Americans largely held Wall Street banks responsible for the 2008 housing meltdown and financial crisis. Big banks saw public confidence in their institutions plummet as they were forced to pay billions of dollars in fines, penalties and various legal settlements for practices that allegedly helped bring about the crisis.
In the aftermath of the Great Recession, big banks have pumped millions of dollars into restorative public relations and marketing campaigns, with only partial success. The largest institutions — those $10 billion or more — now control almost 80% of all bank assets and continue gaining market share, but their customers are unhappy. Forty-three percent of big bank customers are dissatisfied with their institution, according to the 2014 BancVue Consumer Banking Insights Study. Fifty-eight percent don’t believe their primary bank has their best interests at heart, and 42% feel taken advantage of by bank fees.
And there lies the opportunity for community banks and credit unions. Disaffected big bank customers are looking for a reason to switch. Let’s give it to them — collectively.
Community banks and credit unions are the most trusted financial institutions in the U.S., according to a 2014 Harris Poll. Over three-quarters of Americans have some or a great deal of trust in them. Big national banks, on the other hand, have the trust of only 50% of Americans.
We need to capitalize on this advantage. I urge small- to mid-sized institutions across the country, including both community banks and credit unions, to mount a campaign targeting unhappy big bank customers.
Research shows that customers often put up with national banks despite their dissatisfaction. They want convenience and the latest technology, but they are unhappy with other aspects of their banks. An ad campaign should squarely target the disappointments and negative perceptions held by big bank customers. Remind audiences of the disadvantages of banking with a major institution, and contrast those drawbacks with the customer-focused approach of smaller institutions.
The campaign should focus on national banks’ impersonal service, unethical behavior and a profit-at-all-costs mentality. It should also highlight common aggravations of doing business with a big bank such as complex automated phone menu systems, outsourced customer service and revolving employees.
The campaign should also seize the opportunity to correct common misconceptions about community banks and credit unions. Nearly one-quarter of megabank customers say they don’t use community financial institutions because they believe CFIs offer fewer benefits than big banks. The campaign can demonstrate the wide range of competitive benefits that community institutions actually have to offer. For example, customers often chose megabanks because they assume they have the biggest ATM networks. They may not know that many community institutions are part of larger, surcharge-free networks.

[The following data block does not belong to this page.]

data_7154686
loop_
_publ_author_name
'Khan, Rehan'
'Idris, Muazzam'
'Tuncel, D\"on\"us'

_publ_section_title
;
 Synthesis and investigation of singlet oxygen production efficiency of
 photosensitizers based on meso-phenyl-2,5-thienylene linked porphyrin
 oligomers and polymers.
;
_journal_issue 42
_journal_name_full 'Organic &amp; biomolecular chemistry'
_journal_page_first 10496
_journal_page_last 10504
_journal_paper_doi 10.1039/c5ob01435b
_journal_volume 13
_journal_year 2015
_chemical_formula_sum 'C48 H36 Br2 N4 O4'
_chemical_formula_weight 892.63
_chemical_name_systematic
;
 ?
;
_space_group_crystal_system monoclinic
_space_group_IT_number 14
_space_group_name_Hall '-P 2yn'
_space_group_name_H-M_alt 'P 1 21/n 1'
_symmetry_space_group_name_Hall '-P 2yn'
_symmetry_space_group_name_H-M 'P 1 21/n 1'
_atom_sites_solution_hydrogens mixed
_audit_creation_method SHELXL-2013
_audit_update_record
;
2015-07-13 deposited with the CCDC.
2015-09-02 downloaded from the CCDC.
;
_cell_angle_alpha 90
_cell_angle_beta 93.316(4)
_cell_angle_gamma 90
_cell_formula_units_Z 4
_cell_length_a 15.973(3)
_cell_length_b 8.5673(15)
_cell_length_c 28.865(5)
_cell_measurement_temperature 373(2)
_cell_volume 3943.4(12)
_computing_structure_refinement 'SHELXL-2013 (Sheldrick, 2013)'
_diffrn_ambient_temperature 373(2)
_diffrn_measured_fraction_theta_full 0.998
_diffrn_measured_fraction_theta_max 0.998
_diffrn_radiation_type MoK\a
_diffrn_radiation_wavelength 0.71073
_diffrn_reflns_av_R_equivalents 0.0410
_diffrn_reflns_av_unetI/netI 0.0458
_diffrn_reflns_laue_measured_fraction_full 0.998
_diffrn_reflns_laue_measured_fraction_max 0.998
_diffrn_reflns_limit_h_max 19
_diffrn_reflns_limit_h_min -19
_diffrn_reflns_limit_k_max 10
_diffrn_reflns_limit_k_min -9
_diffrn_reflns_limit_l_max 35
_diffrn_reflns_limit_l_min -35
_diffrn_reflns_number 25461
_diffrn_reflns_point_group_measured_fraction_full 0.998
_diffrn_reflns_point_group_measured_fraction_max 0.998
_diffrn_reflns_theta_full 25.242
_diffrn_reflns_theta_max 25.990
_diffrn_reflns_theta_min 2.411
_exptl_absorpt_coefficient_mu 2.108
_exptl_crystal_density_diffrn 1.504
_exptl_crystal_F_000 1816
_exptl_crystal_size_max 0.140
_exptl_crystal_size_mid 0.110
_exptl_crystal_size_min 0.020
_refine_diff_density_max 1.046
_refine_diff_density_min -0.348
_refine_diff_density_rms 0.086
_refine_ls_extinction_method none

National banks typically define the competitive environment. They design the marketing playing field around their own strengths — mobile banking services, big-ticket checking incentives and extensive ATM and branch networks. Based on that criteria, community institutions are at a disadvantage. But by persuading customers to base their banking decisions on which institutions offer the best personal service, problem resolution, commitment to local communities and integrity, we can redefine the game on our own terms.
Small institutions can further carve out a niche by adopting a hyper-local marketing strategy around big banks’ pain points. The strategy might include comparing fees, stressing local history or spotlighting the service of long-term employees. Accompanying social media campaigns can publicize local retailers, nonprofit organizations and neighborhood events. This kind of effort cannot be easily duplicated nationally.
It may also make sense to target these campaigns to millennials. Sixty-eight percent of millennials use a large national bank as their primary financial institution, according to a FICO report on millennial banking habits. But tech-savvy twenty- and thirty-somethings who want low-fee checking and mobile technology also want a local bank they can trust, according to a 2014 study by the Independent Community Bankers of America.
Finally, the campaign should be structured to grab the audience’s attention with headlines that portray big banks as impersonal and uncaring — a characterization that coincides with consumer perceptions. Since customers already believe that to be true, they’ll be more likely to listen to subsequent assertions about community banks’ strengths. Then the campaign should emphasize the fact that community banks are well-equipped to resolve issues and dispense advice because of their friendly environment, experienced workers and personal service.
Community banks rarely take on the megabanks that are gobbling up market share, and occasional potshots by individual banks are ineffective. But if each community bank and credit union puts one anti-big bank campaign into their marketing plan for next year, and if community banking associations urge their members to do the same, we can deliver a resounding message that neighborhood institutions offer what consumers want. It’s a message that needs to be heard, and one that we can forcefully deliver together.